List of issues of the "Board of Trade Journal" which contain particulars of Increases made in the French duties since September, 1931.
"Board of Trade Journal" of— Subject of Notice.
October 15 Sisal products: Special tax imposed. Hops: Customs Duty increased.
November 19 Rubber goods: Special tax imposed.
November 19 Exchange compensation surtax applied to goods from the United Kingdom and certain other countries.*
December 3 Footwear: Customs Duties increased.
January 21 Bananas: Special tax imposed.
January 21 Porcelain: Customs Duties increased.
February 18 Rubber footwear, leggings, etc.: Proposed modified Customs Duties.
March 3 Certain cereal products: Proposed increased Customs Duties.
March 10 Certain cork wares: Duties increased.
April 7 Rubber footware, leggings, etc.: Proposed Duties approved.
April 7 Budget Law: Surtaxes on Mineral Oils and Residues imported indirectly and increase of import tax and luxury tax.
April 14 Timber: Customs Duties increased.
April 21 Pineapples: Proposed special tax.
April 28 Mineral oils: Modified Customs and Consumption Duties.
April 28 Elastic wares: Customs Duties modified.
May 5 Dried plume and prunes: Customs Duties increased.
May 5 Pineapples: Special tax imposed.
July 21 Certain meat products: Customs Duties increased.
July 28 and August 4 Horses, mules, etc., floss silk waste, salt, leather polishes, trimmings of wool or cotton, metal wire, umbrellas, etc.: Customs Duties modified.
August 11 Mussels: Duty imposed.
September 22 Certain cereals and cork: Customs Duties increased.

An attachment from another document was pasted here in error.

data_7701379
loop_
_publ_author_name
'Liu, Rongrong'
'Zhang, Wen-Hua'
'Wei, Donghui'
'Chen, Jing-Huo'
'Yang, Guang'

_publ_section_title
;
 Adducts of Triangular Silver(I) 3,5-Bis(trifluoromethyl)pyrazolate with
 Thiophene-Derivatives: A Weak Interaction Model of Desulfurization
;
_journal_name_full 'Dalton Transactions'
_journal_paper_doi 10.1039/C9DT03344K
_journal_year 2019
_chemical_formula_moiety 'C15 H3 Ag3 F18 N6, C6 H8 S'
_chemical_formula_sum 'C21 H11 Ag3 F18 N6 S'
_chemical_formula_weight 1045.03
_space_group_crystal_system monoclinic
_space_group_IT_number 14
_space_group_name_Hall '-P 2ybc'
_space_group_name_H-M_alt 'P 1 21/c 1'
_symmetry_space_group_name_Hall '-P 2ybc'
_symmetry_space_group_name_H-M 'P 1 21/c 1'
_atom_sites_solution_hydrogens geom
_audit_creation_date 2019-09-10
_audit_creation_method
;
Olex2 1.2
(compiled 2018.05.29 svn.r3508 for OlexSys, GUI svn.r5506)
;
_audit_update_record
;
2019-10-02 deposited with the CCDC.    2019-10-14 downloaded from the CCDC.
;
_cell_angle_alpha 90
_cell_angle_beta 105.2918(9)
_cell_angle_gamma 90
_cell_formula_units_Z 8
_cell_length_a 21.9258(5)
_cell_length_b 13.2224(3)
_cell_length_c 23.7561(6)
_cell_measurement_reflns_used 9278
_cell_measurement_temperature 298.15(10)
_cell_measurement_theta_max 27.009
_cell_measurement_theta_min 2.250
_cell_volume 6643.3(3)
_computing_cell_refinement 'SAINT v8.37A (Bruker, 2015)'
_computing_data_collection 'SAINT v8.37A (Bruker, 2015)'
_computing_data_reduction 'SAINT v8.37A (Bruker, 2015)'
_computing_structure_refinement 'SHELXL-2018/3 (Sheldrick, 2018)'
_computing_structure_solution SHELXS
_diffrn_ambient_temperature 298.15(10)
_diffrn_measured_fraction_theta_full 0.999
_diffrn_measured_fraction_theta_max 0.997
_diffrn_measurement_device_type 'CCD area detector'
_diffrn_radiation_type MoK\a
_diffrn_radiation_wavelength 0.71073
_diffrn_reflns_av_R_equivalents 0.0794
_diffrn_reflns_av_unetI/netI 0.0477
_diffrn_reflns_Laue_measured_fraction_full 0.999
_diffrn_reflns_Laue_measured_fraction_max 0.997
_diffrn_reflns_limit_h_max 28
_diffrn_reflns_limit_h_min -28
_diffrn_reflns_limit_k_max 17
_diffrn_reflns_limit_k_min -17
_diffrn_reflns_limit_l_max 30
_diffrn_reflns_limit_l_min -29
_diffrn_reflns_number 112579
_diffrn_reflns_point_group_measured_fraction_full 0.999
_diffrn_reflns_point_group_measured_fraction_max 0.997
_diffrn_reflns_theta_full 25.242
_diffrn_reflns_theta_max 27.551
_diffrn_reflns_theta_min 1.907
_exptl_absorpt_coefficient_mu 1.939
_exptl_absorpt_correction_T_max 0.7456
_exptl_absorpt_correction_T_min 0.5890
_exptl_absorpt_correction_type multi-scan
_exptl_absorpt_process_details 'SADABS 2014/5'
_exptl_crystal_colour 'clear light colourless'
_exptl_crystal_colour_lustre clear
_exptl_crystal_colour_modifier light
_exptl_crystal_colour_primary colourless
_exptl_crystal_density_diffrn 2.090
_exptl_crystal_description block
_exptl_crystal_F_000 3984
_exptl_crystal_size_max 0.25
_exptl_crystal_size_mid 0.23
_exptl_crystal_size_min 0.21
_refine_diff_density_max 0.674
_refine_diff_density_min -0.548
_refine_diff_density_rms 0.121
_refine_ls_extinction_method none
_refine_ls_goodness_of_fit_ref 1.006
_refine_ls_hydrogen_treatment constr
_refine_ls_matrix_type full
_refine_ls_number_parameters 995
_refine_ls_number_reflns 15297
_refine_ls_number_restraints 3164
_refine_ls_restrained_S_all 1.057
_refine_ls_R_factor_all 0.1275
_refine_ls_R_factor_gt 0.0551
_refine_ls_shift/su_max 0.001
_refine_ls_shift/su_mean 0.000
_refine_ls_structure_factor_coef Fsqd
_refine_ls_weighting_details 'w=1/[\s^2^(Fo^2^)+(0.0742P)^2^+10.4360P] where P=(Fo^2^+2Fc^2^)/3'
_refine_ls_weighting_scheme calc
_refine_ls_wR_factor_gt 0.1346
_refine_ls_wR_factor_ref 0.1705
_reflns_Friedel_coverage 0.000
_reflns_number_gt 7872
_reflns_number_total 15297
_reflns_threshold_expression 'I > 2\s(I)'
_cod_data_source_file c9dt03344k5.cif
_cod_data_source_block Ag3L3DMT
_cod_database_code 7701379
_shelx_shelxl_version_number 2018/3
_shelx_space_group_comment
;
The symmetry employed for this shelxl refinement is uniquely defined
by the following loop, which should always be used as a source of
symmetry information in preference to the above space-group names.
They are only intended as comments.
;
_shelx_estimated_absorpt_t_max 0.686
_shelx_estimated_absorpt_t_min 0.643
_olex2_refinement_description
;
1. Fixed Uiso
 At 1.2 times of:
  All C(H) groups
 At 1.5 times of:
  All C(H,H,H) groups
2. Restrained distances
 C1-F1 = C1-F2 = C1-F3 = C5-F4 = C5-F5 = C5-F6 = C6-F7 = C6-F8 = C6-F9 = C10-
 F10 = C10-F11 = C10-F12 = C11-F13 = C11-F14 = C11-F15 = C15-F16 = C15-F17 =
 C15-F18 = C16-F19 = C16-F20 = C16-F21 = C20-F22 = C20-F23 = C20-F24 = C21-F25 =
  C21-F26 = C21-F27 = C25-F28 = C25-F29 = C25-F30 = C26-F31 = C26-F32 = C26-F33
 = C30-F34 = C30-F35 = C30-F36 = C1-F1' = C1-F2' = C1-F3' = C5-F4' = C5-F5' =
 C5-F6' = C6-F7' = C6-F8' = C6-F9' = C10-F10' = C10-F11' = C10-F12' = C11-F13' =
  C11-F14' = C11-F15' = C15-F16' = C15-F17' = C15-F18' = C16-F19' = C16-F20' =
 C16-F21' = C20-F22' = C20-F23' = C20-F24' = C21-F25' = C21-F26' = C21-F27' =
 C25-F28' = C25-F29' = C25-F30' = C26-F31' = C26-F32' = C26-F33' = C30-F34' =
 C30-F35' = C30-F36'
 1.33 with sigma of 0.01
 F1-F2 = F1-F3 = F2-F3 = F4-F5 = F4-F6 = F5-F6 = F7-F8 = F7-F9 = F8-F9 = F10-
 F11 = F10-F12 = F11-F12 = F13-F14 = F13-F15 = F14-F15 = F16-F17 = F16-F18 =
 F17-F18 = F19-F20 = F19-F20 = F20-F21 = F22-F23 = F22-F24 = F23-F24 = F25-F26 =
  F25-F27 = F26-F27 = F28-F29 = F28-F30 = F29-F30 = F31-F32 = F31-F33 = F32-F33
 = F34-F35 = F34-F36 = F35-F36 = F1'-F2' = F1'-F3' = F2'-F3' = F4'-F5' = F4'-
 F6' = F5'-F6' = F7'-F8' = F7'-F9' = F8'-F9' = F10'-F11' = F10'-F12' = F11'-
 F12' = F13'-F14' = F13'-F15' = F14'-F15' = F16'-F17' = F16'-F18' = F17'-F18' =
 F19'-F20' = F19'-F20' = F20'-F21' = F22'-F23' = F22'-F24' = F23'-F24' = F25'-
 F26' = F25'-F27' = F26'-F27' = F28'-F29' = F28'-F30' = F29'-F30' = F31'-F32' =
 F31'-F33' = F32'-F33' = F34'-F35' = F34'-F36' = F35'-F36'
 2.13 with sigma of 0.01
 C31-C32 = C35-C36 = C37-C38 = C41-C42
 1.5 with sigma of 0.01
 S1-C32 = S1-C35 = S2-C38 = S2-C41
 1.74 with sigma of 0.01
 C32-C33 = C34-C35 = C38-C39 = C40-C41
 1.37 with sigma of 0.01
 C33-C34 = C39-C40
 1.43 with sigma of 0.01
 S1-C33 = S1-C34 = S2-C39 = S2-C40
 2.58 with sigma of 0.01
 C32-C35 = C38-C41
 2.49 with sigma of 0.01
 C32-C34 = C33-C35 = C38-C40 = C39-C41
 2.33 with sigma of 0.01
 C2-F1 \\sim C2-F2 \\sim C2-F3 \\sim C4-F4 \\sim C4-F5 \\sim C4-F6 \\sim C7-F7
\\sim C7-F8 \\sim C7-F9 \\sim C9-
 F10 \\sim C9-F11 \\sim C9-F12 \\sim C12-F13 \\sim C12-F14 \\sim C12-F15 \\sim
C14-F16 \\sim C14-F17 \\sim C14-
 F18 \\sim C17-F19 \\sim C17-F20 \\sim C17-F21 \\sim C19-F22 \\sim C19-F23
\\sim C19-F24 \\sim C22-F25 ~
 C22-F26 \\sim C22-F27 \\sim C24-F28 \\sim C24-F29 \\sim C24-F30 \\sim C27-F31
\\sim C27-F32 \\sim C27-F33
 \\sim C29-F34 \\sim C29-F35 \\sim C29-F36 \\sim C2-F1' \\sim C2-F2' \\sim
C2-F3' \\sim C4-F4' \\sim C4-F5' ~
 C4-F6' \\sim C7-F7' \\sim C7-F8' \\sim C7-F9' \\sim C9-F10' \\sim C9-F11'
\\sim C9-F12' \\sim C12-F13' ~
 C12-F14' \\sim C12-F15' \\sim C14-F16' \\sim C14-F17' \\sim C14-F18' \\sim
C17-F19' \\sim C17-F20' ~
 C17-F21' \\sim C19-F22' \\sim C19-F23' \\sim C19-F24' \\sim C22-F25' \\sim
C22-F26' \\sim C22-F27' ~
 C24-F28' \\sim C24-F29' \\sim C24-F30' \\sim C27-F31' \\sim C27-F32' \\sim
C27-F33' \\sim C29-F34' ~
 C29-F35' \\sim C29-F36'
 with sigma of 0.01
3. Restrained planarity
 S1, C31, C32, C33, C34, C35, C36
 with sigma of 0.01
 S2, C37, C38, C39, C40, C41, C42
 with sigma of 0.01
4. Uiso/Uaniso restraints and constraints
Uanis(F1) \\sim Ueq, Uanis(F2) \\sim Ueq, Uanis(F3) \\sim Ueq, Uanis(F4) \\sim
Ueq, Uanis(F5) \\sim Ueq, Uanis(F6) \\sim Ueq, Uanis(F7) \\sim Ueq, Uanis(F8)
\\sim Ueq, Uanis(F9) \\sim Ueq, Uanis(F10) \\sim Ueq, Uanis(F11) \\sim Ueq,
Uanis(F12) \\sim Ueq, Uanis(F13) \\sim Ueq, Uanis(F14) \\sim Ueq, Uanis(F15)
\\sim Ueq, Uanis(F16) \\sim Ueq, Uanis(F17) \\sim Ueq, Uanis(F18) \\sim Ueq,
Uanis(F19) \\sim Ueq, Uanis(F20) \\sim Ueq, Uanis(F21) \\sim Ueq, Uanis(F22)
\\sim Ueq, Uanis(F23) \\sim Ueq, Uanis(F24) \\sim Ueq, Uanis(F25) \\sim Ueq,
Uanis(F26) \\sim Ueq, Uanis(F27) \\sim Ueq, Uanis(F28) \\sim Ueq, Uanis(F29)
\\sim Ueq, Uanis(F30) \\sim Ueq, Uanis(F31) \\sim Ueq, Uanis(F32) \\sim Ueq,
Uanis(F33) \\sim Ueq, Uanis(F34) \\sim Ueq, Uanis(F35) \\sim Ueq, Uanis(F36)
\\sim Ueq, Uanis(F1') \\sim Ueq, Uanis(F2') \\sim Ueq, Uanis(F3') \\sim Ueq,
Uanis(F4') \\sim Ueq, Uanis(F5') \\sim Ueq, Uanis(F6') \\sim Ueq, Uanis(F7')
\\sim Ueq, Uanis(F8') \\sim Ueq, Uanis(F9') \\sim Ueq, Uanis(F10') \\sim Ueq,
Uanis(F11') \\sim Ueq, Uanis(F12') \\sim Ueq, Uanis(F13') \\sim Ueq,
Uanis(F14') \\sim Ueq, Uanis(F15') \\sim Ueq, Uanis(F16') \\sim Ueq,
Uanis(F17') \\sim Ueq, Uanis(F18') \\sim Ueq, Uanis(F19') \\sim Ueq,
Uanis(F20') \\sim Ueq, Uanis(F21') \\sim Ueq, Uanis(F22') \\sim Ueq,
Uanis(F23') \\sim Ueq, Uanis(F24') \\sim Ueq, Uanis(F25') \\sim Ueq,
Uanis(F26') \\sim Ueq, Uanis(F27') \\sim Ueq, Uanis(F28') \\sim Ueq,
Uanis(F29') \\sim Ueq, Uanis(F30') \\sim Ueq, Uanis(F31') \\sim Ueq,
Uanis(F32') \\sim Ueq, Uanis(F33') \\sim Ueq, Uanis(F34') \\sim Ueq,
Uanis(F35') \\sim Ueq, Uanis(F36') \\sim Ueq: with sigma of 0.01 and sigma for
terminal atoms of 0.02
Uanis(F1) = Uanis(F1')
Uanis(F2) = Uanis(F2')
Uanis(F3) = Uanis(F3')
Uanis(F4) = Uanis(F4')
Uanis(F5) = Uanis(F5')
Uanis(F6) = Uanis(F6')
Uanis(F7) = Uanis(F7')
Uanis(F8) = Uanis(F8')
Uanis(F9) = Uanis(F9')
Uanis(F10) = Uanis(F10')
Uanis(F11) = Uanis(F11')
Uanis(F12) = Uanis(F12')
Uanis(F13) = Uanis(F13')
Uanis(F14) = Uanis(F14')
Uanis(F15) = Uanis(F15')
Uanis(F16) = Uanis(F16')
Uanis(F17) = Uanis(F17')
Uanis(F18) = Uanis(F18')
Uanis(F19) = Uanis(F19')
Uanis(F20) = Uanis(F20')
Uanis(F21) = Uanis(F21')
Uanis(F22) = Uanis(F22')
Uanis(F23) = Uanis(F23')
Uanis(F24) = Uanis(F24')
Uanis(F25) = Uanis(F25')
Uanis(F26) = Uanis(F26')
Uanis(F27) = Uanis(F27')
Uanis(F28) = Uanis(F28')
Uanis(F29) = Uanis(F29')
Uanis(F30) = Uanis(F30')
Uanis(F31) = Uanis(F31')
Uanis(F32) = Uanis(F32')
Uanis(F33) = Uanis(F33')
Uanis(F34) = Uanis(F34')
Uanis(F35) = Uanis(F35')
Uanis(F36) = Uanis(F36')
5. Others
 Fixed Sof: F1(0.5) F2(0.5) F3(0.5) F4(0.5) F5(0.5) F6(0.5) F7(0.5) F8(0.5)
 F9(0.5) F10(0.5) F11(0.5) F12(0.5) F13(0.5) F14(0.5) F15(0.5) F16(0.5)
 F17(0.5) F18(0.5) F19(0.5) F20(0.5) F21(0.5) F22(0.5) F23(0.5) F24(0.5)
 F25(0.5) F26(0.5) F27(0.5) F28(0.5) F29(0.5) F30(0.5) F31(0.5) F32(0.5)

October 6 Butter: Customs Duties increased.,
December 1 Certain bread and gluten: Customs Duties increased.
December 1 Certain timber: Customs Duties increased.
December 8 Malt: Customs Duties modified.
December 22 Spiced bread: Customs Duty increased.
February 2 Potatoes and potato feculæ: Customs Duties increased.
February 23 Butter: Customs Duty increased.
March 30 Certain hate: Customs Duties increased.
April 13 Coffee: Licence tax imposed.
April 27 Malt, Mineral oils, absorbent cotton, varnishes, etc.: Import tax modified.
April 27 Iodine: Customs Duties increased.
May 4 Port and Madeira wines: Customs Duties increased.
May 18 Coal, coal bricks, lignite briquettes and coke: Licence tax imposed.
May 18 Agricultural products, etc.: Licence tax imposed.
* Certain articles were subsequently exempted from this surtax-see the "B.T.J." of 10/12/31; 7 1/32; 14/1/32; 25/2/32; 31/3/32; 21/4/32 16/6/32 24/11/32; 9/8/33; 11/5/33; 18/5/33.
Proposals are now under consideration for the increase of the duties on certain acids and crustaces, ("B.T.J." of 23rd March, 1933); various chemicals, wax, linoleum, paper wares, leather goods machines and metal goods, etc., etc. ("B.T.J." of 30th March, 1933); certain oilseeds, oils and fats, soap, etc. ("B.T.J." of let and 22nd June, 1933); and tea ("B.T.J." of 22nd June, 1933).

Friend of the purpose for which the prohibition was imposed.